Arriving at the modern understanding that child support is a right of the child enforceable by court order has taken a great deal of time and is the result of hundreds of years of progress and numerous shifts in thinking about children, human relationships, societal roles, and legal responsibilities. The status of children has changed dramatically from the times when children were viewed as property and the payment of monies for their upkeep was grounded more in grace and generosity than legal duty. Today, children are viewed as individuals who, as full rights bearers and members of a group made vulnerable by dependency, age, and need, merit society’s full protection. This includes a call on the real resources of their parents, translated into a right to child support based on their parents’ actual incomes. …

(3)           Relationship Between Child Support and Poverty

In 1994, this Court took judicial notice of “the significant level of poverty amongst children in single parent families and the failure of courts to contemplate hidden costs in their calculation of child support awards” …

Three decades later, it remains true that gender roles, divorce, separation, and lone parenthood contribute to child poverty and place a disproportionate burden on women. A bar against applications for historical child support means children have gone without their due, and the law provides no remedy for the hardship this has created for the children and their caregivers, most of whom are still women.

Women in relationships are more likely to suffer intimate partner violence than their male counterparts … As a result, they are more likely to leave their home and belongings — and their financial security — behind and to seek shelter or become homeless. …

Given these circumstances, women will often face financial, occupational, temporal, and emotional disadvantages. Moreover, access to justice in family law is not always possible due to the high costs of litigation. In this larger social context, women who obtain custody are often badly placed to evaluate their co-parent’s financial situation and to take action against it. Measures that place further barriers on their ability to claim and enforce their rights, like a jurisdictional bar, inhibit their ability to improve their circumstances and those of their children. …

… In historical child support claims, what is really at stake is monies that ought to have been paid for the care and support of children but were directed elsewhere. This means children and their caregivers do without, and this has lasting consequences for each of them. As the child in this case poignantly said: “I was a confident, bright and enthusiastically ambitious kid. I am a bright and ambitious adult. Somewhere along the line confidence and enthusiasm fell to the wayside” …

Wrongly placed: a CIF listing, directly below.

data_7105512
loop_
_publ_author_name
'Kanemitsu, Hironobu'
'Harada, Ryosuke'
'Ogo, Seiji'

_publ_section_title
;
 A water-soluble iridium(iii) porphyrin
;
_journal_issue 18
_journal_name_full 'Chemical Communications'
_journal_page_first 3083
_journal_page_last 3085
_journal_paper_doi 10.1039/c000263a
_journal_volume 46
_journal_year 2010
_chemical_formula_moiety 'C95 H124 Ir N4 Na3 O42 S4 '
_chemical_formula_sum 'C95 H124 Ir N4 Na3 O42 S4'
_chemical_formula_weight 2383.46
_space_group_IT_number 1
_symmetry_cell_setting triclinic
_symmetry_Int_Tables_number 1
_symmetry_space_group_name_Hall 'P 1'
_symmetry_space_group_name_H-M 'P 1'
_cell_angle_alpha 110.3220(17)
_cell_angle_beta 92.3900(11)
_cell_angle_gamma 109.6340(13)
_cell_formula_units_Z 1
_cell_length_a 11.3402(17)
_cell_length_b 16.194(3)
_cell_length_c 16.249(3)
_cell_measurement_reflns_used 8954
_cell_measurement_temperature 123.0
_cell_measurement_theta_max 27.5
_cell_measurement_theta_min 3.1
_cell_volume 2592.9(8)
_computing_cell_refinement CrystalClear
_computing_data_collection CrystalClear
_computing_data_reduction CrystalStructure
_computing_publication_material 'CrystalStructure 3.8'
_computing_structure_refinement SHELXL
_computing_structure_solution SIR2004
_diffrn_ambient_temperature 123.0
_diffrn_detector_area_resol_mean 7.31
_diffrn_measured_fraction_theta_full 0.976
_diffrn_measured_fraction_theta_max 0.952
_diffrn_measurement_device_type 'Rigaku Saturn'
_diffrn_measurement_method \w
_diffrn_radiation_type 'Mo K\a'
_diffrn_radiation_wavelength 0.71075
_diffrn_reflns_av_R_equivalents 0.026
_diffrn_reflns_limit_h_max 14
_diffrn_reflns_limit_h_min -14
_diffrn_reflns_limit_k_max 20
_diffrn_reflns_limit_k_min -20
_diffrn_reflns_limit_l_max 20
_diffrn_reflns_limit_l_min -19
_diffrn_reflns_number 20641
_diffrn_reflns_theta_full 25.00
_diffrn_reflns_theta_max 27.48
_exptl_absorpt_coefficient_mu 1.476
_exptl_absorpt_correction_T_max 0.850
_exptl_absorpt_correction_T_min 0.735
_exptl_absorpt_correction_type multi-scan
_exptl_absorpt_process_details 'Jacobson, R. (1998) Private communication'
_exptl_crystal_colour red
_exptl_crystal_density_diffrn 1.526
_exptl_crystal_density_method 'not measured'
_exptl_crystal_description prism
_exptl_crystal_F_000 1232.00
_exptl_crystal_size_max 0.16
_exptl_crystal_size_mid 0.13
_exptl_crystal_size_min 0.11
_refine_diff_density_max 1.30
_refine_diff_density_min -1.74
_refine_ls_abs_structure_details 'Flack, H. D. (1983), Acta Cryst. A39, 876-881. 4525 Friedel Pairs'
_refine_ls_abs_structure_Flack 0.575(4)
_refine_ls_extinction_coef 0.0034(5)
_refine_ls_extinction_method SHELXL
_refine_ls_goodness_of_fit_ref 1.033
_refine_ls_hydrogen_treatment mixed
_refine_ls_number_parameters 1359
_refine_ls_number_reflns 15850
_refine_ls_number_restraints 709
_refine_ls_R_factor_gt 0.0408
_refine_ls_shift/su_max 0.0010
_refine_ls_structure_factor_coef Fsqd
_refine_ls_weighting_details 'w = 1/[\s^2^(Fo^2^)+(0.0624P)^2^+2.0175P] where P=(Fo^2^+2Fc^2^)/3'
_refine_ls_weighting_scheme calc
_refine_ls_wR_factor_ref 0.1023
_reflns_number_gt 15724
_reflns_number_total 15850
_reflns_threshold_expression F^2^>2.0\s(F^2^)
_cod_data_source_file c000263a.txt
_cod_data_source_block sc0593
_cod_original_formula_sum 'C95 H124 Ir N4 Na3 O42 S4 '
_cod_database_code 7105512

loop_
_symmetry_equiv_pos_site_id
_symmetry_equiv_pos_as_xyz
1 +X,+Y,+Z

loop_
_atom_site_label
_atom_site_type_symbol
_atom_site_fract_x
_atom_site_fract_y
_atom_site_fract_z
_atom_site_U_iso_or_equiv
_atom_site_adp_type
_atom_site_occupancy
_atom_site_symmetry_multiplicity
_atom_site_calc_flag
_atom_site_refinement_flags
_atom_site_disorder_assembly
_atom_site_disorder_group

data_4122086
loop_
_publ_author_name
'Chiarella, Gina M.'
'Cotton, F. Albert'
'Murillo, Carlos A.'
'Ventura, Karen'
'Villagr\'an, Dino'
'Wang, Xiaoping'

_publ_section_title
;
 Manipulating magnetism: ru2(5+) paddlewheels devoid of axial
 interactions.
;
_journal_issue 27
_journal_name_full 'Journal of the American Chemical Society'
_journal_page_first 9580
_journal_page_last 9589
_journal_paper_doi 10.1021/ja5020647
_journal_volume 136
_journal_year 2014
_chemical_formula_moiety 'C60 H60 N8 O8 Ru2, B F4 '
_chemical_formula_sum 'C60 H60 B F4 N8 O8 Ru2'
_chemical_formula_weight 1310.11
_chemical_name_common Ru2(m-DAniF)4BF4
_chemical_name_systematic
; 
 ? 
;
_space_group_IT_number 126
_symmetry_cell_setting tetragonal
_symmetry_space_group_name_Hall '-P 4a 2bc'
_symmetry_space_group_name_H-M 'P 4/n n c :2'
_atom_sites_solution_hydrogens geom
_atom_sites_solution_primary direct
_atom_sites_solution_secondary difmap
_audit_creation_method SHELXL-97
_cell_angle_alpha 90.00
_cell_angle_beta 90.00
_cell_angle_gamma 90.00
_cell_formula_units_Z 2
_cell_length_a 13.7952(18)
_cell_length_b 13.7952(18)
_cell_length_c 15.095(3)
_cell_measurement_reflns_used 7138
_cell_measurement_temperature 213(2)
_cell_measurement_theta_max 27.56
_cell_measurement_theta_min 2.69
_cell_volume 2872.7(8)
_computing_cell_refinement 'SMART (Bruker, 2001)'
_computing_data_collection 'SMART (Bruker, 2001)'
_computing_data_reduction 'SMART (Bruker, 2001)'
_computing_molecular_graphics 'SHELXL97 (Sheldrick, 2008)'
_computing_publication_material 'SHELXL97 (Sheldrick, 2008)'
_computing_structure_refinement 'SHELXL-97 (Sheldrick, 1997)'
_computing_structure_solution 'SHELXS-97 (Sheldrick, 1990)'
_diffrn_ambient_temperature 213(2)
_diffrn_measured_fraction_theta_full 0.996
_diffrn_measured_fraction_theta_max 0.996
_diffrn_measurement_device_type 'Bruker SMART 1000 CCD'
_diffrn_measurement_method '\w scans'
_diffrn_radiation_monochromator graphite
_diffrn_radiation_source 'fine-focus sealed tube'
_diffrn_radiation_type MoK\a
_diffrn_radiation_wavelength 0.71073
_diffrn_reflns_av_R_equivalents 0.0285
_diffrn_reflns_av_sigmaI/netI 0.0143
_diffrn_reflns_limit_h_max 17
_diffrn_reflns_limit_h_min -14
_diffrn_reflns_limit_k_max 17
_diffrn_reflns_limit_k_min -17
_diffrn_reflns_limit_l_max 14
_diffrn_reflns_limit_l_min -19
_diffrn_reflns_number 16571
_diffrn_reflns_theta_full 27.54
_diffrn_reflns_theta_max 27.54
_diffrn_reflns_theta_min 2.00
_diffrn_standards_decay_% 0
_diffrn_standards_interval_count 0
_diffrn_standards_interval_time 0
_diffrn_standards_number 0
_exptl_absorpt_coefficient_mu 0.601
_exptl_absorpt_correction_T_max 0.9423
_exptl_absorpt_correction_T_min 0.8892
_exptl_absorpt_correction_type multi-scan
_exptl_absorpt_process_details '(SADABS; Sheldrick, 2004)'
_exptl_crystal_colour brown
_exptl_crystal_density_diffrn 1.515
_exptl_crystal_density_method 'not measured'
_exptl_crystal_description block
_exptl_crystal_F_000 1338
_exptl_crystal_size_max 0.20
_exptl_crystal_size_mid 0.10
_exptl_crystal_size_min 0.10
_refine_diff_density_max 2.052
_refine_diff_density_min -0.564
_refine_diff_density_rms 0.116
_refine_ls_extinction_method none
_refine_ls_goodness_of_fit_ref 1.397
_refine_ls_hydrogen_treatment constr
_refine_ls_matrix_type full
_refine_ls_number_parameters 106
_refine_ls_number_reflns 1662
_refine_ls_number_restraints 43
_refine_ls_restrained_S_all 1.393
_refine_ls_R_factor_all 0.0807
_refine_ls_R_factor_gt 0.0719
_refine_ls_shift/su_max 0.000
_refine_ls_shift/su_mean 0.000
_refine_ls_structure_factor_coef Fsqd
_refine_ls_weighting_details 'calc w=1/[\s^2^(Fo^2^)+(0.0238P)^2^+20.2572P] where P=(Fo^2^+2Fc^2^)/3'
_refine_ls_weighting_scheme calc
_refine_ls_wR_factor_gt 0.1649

Family law’s holistic approach demands that we take account of the interconnected nature of issues of child support, child poverty, and the consequent feminization of poverty. Given the gender dynamics in child support law, legal rules cannot ignore the realities that shape women’s lives and opens them up to experiences and risks less likely to be experienced by men: like intimate partner violence, a higher proportion of unpaid domestic work accompanied by less work experience and lower wages, and the burden of most childcare obligations.

Asmentioned above, this landmark decision of the Supreme Court of Canada has many facets, and will form the basis of a future Blog.

For the full text of the decision, see:

Michel v. Graydon, 2020 SCC 24

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About the author

Russell Alexander

Russell Alexander is the founder of Russell Alexander Collaborative Family Lawyers and is the firm’s senior partner. At Russell Alexander, our focus is exclusively family law, offering pre-separation legal advice and assisting clients with family related issues, including: custody and access, separation agreements, child and spousal support, division of family property, paternity disputes, and enforcement of court orders. We have locations in Toronto, Markham, Whitby (Brooklin), Oshawa, Concord, Lindsay, and Peterborough.

For more information, visit our website, or you can call us at: 905-655-6335.